URI-Great Lakes leads non-violent elections campaign in Uganda

9 February 2011
a man and women both speaking on the microphone

On January 4th, in a hotel conference room in Kampala, Uganda, youth political leaders and leaders of Uganda’s security forces came face to face for a highly unusual meeting: a national consultation called by URI’s Great Lakes region to prevent violence in the upcoming elections on February 18. 

In previous years, elections have been marred by deadly clashes between youth and security forces, resulting in mutual distrust and popular disaffection with the electoral process. Complicating matters this year is the formation of ad hoc youth “security” forces that have no clear purpose or uniform code of conduct.

This breakthrough meeting in Kampala was part of an ongoing campaign by the URI-Great Lakes regional office with support from the Open Society Initiative for Eastern Africa. It capped a series of local district meetings aimed at building trust and finding ways for the two groups to work together.

Speaking before their interfaith hosts and the chair of the country’s electoral commission, each group aired its grievances: Youth felt sidelined, targeted and treated unfairly; the police and army saw the youth as pawns of politicians, forceful, unpredictable and provocative.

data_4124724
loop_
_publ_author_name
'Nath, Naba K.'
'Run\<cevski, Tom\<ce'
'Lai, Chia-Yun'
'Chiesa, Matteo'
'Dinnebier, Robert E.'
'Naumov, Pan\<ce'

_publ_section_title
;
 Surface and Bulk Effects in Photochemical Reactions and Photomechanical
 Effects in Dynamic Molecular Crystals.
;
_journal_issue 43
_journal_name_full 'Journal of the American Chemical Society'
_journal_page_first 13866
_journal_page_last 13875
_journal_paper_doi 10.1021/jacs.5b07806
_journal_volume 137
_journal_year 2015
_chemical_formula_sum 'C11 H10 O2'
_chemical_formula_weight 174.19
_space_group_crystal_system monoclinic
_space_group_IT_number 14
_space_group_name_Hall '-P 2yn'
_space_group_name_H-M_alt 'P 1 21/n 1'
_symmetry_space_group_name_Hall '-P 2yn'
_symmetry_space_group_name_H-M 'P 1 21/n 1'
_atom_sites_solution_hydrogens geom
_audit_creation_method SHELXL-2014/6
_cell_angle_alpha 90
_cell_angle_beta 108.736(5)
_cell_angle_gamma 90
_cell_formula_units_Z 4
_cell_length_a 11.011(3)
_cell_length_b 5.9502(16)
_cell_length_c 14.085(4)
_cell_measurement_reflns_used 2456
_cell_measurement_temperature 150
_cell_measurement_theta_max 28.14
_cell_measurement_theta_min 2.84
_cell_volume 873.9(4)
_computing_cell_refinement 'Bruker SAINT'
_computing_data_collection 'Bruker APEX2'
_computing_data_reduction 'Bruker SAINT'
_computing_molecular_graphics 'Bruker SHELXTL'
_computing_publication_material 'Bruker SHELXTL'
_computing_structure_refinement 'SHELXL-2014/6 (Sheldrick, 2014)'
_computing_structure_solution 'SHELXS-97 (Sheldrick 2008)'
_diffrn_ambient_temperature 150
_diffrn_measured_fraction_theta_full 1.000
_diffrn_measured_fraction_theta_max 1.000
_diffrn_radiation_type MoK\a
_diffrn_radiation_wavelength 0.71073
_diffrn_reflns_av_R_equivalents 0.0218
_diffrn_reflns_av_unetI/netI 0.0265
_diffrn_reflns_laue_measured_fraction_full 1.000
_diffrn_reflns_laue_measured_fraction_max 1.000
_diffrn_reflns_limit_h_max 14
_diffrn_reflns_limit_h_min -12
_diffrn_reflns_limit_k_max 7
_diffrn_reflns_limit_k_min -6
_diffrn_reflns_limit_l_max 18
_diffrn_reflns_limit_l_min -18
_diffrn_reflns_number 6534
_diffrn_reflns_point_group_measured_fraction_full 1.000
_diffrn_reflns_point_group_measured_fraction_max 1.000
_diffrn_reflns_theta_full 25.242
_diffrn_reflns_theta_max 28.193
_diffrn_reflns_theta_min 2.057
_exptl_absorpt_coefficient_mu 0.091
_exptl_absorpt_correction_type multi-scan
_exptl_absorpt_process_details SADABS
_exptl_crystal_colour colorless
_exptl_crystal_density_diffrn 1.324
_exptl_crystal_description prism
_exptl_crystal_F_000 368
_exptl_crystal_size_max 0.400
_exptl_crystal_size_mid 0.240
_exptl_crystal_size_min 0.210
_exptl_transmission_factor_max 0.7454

“Allowing the groups to be heard by one another was a very big step in clearing up misconceptions and overcoming prejudices,” said URI Regional Coordinator Despina Namwembe.

And by the time the meeting was over, the two groups had come to an agreement, committing to disbanding the youth brigades and other related militia groups; promoting balanced media coverage; instituting community policing; and educating the public about the role of security agencies.

In the final weeks before the election, URI Great Lakes is stepping up the campaign, sending peace ambassadors—youth, police and religious leaders—to violence-prone areas; reaching out through the radio and other media with messages of peace; and spreading hope that February 18 will begin a new era of civility.

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View the full February 2011 issue of InterAction